The one and only!

He’s played the East Mid­lands many times over the years, but his next show will be part of an 80s week­ender at But­lins in Skeg­ness. Ch­es­ney Hawkes, who now lives in Los An­ge­les, tells HE­LEN BARNES about singing on glaciers – and THAT song

Loughborough Echo - - NEAR YOU -

You’re back in the UK next month for a se­ries of But­lins dates. These 80s mu­sic week­enders seem to have a re­ally strong line-up of real acts, not trib­ute bands…

Yes, I LOVE But­lins! I’ve worked for But­lins for ten-plus years now. It’s an in­sti­tu­tion. You do these week­enders and they have amaz­ing artists on, but also they’re in­cred­i­bly pro­fes­sional with the sound, the stag­ing and every­thing. The crowds are al­ways fan­tas­tic – it’s like one mas­sive fancy dress party, where peo­ple leave their in­hi­bi­tions at the door and just go crazy.

So, you’d rec­om­mend it then to mu­sic lovers, as a nice, safe en­vi­ron­ment to have a good time?

Oh ab­so­lutely! Yeah, they def­i­nitely look af­ter their pun­ters and if you’re up for a good laugh as well as great mu­sic, then that’s the place to go. It’s an amaz­ing venue to play at. Pos­si­bly over the years it’s had the rep­u­ta­tion of be­ing a bit of a cheesy venue, but I think that’s all changed now – their brand is so much stronger, the week­ends speak for them­selves re­ally, they’re al­ways to­tally packed and we all en­joy them.

A bit dif­fer­ent from the event you have at Cat­tow’s Farm, in Le­ices­ter, later in the year then?

Yeah, that’s a new one for me. I’ve head­lined the fes­ti­val there a few times, but then they came up with an idea of “a week­end with Ch­es­ney”. It will be a much smaller group of peo­ple and I will be do­ing lots of fun things over the week­end – I’ll be serv­ing break­fast, hav­ing a ques­tion and an­swers ses­sion, a lit­tle acous­tic gig, I will even be do­ing a lit­tle DJ set at one point too!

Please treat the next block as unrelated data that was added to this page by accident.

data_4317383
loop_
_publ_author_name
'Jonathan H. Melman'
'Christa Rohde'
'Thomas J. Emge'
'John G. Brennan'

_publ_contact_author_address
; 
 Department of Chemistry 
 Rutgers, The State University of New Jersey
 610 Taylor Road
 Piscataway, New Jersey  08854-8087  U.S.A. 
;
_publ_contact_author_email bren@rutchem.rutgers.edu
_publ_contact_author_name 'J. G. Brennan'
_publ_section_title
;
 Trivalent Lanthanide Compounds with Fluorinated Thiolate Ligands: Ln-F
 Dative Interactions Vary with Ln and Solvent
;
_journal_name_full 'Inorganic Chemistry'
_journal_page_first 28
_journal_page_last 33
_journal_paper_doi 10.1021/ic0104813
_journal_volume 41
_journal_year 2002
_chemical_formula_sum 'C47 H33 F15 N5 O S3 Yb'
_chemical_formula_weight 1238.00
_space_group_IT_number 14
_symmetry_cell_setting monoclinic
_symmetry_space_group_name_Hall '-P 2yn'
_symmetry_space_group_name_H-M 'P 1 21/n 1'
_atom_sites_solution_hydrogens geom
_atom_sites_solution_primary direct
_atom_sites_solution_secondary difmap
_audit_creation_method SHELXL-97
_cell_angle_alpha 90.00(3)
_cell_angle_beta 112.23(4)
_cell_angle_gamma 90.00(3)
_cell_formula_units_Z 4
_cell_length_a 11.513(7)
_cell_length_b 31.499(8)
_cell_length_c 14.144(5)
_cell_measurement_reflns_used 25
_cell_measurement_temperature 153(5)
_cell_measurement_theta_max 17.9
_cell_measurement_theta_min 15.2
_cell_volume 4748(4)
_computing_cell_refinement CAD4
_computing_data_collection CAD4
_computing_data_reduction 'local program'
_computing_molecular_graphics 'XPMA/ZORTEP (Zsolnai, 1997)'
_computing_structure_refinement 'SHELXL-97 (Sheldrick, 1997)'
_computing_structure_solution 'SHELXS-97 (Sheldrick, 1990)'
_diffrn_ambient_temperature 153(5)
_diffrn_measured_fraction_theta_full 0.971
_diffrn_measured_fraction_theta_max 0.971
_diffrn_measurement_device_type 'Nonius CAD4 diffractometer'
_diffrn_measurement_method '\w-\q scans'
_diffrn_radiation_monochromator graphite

Where’s the strangest place you’ve per­formed?

On a glacier in Ice­land. We all went up on a snow­mo­bile and you could hardly see what was go­ing on as it was snow­ing so badly.

Speak­ing of ice, didn’t you once frac­ture your an­kle when you were due to ap­pear on Danc­ing On Ice a few years ago?

Yeah… my wife says no more re­al­ity shows in case I break an­other bone or some­thing. I did this show called The Games (Chan­nel 4, 2005) where I trained like an Olympic ath­lete. We did ski jump­ing, sumo wrestling, all sorts of crazy things as well as 100m sprint, cy­cling etc. I ripped all the car­ti­lage out of my hip in a water ski jump­ing ac­ci­dent. I am a bit ac­ci­dent prone.

If you were to at­tempt a Guin­ness World Record, what would you go for?

I have ac­tu­ally. It was at a char­ity event and we tried to get the most peo­ple play­ing air gui­tar at the same time. It was at Portsmouth Foot­ball Club and I think we would have got the record, but on the day it ab­so­lutely p***** it down with rain, so a lot didn’t turn up.

Apart from air gui­tar and ob­vi­ously mu­sic in gen­eral, what else are you good at then?

I’m a skate boarder… I wouldn’t say I’m par­tic­u­larly amaz­ing, I’m not like my name­sake, Tony Hawkes, I’m more into long boards nowa­days. My wife tells me off as I’m al­ways com­ing home with ei­ther skate­boards or gui­tars.

When was the last time you were starstruck?

I’m a mas­sive fan of Ben Folds, I have been for ages. I’ve met many peo­ple over the years and never re­ally got starstruck – Paul Mc­Cart­ney, Ge­orge Har­ri­son, Lady Diana – but then I was on this aero­plane in the States, go­ing to Chicago, and Ben was sit­ting op­po­site me. My wife was with me, say­ing “what are you go­ing all silly for?”. I sup­pose you just don’t know how you’re go­ing to re­act, but I just re­vere him as a mu­si­cian and song­writer.